Through the use of the ePrint Web apps, this printer can print documents on demand. As well, some of these ePrint apps work as client programs for various photo-sharing or social networking sites, so you can print pictures from your albums that exist on these sites.
It also supports the HP ePrint “email-to-print” system which allocates the printer an email address so you can send documents or photos to that address for printing. This also allows for Apple iOS devices to print documents and images directly to this printer using AirPrint.
It is also worth knowing that Android users can download the “HP iPrint Photos” app from the Android Market to their device so they can print photos through this printer. At the moment, there isn’t a full document-print solution available for this platform yet.
When used with a Windows 7 machine, this printer works tightly with the operating system, thus using functions like the Device Stage.
Even the ability to set up device-initiated scanning for a network-connected printer requires you to visit the Device Stage which comes up when you click on the printer in “Devices and Printers”. This feature has still got some problems with reliability in that it won’t start properly or expose the options to the printer’s control panel. This function is still something that has to be worked out and should be part of the operating system as I have touched on previously.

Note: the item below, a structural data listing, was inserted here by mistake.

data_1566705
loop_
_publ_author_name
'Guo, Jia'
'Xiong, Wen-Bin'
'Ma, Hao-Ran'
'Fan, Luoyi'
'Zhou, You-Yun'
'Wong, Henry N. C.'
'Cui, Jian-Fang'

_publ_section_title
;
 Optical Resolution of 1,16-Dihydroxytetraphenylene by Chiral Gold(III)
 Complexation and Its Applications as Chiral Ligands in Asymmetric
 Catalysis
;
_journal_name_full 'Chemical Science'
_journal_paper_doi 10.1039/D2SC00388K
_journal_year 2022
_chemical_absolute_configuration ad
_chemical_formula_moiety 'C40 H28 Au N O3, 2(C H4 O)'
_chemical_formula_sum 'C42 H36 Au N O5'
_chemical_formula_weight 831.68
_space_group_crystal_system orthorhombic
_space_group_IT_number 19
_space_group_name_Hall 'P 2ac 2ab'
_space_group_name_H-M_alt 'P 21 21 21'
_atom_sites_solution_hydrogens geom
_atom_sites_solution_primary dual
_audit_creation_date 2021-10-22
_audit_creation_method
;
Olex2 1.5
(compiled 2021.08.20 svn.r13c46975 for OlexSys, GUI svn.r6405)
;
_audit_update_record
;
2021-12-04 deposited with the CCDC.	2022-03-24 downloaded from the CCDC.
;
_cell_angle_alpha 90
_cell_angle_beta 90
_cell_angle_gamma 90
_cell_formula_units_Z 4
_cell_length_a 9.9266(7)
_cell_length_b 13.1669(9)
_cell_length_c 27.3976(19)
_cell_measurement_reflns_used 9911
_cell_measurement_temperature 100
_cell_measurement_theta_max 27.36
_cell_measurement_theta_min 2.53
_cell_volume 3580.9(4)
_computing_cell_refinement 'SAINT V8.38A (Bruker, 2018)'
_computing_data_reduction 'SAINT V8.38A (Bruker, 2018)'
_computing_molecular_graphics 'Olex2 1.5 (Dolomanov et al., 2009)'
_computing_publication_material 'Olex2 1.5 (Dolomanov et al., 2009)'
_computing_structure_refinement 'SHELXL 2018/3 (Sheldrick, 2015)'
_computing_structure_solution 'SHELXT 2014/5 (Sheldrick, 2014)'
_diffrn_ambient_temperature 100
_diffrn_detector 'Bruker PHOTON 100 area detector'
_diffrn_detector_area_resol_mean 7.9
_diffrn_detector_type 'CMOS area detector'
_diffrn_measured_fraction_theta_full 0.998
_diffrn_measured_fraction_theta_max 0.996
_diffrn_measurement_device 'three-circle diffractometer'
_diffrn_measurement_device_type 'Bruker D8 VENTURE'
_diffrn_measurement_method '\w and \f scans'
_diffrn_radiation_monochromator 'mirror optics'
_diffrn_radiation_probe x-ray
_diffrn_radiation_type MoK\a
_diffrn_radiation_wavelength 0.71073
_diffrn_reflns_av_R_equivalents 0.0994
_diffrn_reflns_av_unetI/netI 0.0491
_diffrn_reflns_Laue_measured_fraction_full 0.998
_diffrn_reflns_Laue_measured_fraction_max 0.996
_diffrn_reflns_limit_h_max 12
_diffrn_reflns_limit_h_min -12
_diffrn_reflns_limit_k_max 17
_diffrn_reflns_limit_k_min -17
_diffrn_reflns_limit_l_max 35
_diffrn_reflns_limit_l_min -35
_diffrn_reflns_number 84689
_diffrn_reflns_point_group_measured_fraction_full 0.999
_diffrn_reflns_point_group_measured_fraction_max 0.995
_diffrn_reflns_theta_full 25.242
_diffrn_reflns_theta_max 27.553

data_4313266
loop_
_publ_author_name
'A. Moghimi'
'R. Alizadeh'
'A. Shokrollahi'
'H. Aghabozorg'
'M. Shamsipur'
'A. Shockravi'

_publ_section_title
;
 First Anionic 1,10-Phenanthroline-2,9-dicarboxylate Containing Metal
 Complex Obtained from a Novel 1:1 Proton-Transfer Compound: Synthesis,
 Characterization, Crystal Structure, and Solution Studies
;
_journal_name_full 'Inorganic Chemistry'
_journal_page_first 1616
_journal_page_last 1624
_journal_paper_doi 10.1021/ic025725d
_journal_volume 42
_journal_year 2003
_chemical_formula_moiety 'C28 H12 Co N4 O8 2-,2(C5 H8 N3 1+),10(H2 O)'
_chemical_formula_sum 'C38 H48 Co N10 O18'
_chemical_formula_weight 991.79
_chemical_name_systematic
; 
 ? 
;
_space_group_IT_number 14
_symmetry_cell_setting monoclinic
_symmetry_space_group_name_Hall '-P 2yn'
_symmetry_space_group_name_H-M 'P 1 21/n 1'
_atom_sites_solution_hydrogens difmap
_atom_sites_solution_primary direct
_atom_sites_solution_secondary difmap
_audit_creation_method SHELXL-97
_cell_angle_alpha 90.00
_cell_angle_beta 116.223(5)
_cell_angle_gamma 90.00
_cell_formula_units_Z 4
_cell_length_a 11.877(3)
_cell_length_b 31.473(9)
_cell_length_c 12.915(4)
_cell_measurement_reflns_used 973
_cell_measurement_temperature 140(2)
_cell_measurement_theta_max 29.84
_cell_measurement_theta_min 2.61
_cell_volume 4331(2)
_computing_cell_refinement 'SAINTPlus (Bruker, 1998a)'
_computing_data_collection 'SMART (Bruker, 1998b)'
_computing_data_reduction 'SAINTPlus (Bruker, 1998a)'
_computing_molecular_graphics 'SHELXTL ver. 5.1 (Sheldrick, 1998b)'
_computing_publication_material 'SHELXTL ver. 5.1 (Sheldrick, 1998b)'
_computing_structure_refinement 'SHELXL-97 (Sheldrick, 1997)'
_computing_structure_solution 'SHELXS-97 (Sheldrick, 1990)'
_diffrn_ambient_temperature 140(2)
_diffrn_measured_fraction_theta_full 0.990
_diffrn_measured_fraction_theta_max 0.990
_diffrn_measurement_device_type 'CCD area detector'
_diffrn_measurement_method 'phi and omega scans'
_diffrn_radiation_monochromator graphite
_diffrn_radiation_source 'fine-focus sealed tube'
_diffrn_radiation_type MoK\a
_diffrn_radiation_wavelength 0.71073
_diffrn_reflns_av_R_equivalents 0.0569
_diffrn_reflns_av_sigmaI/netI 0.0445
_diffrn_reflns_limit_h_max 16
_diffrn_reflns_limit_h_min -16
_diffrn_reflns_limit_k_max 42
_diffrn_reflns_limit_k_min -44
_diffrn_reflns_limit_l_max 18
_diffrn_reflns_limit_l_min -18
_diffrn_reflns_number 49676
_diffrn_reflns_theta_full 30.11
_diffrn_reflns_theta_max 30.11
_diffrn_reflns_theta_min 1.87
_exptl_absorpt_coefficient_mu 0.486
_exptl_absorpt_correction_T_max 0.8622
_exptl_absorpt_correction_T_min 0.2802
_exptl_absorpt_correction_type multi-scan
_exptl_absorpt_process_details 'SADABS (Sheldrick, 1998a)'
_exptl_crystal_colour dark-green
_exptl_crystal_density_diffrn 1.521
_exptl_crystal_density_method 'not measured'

Other than that, it does work properly as far as computer-initiated printing goes. It also does offer proper support for basic and advanced UPnP printing functionality; something I find that is not implemented in many client devices like set-top boxes. This is not enabled by default and you would have to go to the printer’s Web page which is at its URL, then go to “Networking” to select and enable this function.
This printer works as expected for an inkjet printer when it comes to printing documents. But the real test I notice with these inkjet printers is how they handle photographic images. The pictures don’t come out as saturated as most of the other inkjets that I have tested. As well, they are not as dark as those printed on most of the other inkjet printers that I have tested.
Limitations and Points of Improvement
As with all HP inkjet printers that have auto-duplex printing, this function still requires a significant top and bottom margin, which can be very limiting for desktop publishing applications. I have raised this issue on forums operated by HP, but they say that this is a designed-in limitation to assure proper auto-duplex operation but I have seen auto-duplex-equipped inkjets available from other manufacturers, namely Canon, which can print this way without requiring the top and bottom margin.